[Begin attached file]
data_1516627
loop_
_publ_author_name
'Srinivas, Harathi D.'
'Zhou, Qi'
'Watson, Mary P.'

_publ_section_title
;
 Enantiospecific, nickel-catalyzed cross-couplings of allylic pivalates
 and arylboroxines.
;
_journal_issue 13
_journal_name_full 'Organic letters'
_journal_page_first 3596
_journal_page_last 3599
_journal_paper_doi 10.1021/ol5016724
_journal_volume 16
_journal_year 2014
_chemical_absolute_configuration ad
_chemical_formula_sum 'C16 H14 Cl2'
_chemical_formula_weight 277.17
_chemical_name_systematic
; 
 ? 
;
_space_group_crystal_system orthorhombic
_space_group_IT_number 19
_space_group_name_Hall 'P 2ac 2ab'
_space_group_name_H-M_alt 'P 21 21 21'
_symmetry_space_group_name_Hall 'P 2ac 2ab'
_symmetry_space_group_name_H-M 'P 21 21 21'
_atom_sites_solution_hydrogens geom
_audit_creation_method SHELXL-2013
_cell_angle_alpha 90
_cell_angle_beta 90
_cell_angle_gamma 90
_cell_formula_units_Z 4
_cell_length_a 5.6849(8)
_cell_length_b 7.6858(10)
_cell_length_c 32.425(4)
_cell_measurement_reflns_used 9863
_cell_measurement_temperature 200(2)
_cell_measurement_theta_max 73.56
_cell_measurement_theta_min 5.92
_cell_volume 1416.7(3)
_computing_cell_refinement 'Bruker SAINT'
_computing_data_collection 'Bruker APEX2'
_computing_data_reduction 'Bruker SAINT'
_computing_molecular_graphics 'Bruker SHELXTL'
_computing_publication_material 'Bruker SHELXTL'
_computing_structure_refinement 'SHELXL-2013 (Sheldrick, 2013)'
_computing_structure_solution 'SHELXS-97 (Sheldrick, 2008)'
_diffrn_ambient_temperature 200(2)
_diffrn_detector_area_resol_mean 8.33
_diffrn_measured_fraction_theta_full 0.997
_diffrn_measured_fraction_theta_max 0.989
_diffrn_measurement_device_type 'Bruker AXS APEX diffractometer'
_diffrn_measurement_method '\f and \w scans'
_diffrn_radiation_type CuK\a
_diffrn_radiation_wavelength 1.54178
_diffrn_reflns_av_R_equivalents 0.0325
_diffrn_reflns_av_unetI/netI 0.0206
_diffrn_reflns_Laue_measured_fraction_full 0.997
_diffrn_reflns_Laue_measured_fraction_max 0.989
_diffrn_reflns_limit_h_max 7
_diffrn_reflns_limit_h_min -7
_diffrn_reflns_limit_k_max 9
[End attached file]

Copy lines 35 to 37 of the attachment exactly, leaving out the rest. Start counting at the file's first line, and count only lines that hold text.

_cell_angle_beta 90
_cell_angle_gamma 90
_cell_formula_units_Z 4